The second form of emotional resilience was problem solving during and right after the attack. I have had too much experience with vertigo attacks, so I know a little about what to expect. Even so, being able to think through the problem as it is occurring helps me feel more as if I am in charge and less like a victim. Maybe that can help you, too.
Some of you have commented below because you have found this page because you have had your first vertigo attack. I hope it is your last vertigo attack. Here are some things you can do:
- As Douglas Adams would say in the Hitchhikers Guide books, “Don’t Panic.” I know, that’s hard to do.
- If you have not called your primary care physician, do so.
- If you have not called an ENT, and Ear Nose & Throat doctor, call one now. An ENT is your first step towards a real diagnosis. You do not know what is causing your vertigo. You don’t know if this is a once-in-a-lifetime occurrence, or if this is an ongoing problem. You can live with just about anything, but you will manage your life differently, depending on what the problem is.
- Once your immediate attack has stopped and your stomach has calmed down, drink enough water to rehydrate yourself. I recommend plain tap water. But drink whatever you can keep down. Sometimes, I drink diet ginger ale. Ginger ale with sugar can trigger another vertigo attack for me.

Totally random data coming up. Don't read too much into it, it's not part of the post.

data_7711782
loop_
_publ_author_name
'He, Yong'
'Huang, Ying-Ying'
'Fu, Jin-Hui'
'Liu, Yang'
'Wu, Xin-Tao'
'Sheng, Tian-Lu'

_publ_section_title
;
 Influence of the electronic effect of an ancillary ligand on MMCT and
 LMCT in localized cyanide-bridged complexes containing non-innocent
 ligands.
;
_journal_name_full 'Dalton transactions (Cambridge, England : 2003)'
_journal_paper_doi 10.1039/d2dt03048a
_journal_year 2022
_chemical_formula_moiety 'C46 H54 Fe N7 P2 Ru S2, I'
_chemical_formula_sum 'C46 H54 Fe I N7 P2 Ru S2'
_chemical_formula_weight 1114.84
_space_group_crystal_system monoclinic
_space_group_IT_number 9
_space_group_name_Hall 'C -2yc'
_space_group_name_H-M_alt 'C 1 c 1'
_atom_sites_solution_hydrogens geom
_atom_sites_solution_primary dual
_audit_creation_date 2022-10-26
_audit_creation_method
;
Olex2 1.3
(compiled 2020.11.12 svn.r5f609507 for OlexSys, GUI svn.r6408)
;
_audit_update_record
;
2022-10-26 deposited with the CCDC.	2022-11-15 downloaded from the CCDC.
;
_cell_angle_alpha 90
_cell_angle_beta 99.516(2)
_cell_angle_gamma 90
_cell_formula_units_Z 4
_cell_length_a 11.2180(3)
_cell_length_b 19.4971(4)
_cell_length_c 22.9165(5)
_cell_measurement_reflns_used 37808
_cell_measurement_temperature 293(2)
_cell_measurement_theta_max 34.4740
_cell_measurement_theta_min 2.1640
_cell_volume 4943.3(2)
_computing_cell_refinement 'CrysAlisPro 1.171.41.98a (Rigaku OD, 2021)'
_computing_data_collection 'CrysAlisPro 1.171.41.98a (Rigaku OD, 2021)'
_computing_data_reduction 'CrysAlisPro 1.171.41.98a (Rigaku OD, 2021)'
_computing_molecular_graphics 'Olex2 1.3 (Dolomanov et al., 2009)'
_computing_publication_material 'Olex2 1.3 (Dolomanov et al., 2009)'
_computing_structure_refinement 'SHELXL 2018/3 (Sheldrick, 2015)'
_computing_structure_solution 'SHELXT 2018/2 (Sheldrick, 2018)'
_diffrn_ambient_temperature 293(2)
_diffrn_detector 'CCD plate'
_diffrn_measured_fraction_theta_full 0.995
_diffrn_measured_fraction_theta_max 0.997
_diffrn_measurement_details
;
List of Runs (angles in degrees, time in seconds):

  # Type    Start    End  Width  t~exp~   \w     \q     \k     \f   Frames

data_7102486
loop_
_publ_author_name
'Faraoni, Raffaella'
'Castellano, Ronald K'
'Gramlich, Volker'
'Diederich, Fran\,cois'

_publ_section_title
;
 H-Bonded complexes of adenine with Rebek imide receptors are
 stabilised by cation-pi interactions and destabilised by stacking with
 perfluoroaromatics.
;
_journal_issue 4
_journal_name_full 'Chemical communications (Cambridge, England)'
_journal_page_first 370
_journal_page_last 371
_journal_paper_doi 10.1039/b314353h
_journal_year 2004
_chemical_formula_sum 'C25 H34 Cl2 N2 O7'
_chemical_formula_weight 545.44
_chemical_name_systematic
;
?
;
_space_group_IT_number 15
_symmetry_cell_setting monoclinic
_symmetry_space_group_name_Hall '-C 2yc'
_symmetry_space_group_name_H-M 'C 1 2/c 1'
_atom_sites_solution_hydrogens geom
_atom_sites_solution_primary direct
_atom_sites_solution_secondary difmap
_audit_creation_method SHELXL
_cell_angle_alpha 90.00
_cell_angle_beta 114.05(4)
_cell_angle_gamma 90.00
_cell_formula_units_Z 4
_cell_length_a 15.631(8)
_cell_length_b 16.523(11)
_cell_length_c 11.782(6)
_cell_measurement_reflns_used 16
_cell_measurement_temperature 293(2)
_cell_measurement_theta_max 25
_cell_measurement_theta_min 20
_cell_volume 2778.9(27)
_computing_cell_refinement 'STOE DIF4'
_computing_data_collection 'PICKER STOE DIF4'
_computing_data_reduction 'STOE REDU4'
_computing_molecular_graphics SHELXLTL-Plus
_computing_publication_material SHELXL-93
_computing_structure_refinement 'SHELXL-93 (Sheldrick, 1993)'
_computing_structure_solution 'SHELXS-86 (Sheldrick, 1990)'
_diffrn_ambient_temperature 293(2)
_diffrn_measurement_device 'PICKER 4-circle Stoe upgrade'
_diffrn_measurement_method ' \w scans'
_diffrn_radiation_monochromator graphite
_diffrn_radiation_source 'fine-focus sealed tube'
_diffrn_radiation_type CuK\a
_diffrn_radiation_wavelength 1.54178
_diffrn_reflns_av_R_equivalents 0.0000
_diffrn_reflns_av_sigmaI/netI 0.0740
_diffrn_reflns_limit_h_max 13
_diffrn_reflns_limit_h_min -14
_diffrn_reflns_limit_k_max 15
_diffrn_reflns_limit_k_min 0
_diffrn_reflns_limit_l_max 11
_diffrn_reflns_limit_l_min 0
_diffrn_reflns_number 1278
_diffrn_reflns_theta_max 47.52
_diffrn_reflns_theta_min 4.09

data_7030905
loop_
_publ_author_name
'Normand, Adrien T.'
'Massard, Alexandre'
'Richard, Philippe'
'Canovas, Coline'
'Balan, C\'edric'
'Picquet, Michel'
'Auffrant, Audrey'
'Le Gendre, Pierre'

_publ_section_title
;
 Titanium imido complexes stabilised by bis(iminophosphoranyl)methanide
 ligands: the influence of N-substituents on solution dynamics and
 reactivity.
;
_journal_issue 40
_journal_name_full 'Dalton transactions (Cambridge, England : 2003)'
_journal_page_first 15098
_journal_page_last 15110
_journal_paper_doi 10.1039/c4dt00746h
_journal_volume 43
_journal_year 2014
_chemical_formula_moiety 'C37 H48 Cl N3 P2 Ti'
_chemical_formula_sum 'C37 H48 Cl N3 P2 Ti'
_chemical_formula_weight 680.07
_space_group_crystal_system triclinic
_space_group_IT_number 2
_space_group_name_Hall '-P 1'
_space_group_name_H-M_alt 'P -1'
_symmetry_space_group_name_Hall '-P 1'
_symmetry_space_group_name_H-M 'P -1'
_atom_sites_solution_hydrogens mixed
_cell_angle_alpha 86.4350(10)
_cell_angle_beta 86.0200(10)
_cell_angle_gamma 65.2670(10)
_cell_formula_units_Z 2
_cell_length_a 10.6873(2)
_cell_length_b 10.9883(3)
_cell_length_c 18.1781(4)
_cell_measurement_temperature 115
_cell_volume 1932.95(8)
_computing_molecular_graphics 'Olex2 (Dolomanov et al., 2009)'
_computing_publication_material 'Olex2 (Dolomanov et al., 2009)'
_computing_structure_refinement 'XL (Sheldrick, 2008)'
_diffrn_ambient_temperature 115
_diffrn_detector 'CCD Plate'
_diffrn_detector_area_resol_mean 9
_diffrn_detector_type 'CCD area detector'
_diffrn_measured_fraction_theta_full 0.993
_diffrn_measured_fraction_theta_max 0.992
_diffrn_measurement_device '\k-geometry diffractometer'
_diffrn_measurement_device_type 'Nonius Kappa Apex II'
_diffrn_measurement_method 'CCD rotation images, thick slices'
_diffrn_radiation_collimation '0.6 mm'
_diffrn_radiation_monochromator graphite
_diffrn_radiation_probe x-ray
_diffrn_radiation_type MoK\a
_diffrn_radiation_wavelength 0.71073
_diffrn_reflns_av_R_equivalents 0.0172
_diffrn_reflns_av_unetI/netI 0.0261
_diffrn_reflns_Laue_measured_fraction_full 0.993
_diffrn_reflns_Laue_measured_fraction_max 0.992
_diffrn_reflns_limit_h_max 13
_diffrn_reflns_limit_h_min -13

- Watch your sugar and salt intake. If you eat too much sugar or salt or caffeine, you can trigger another vertigo attack.
Good luck. Believe me, I know how you feel. Please keep posting here, and I will keep posting my best wishes for you.
I just wrote Seven Things You Can Do to Help Manage Your Vertigo. That’s what you do after you see an ENT (Ear, Nose, & Throat) doctor and/or an oto-neurologist. I hope this helps.
Remember, I’m a fellow sufferer, not a doctor. Everyone is different. What works for me may not work for you.
Hey, everybody, do you know about PatientsLikeMe.com? When I first joined, they didn’t have many people with vertigo. Now they have more. We have a community now, and they have a way to gather patient data. Maybe it’s time for us to put our data there.
There is a European interdisciplinary network you might like to know about. See the Dizzynet announcement, the vision and aims for Dizzinet. Those of you who are in Europe, if you learn anything, please share. Thanks.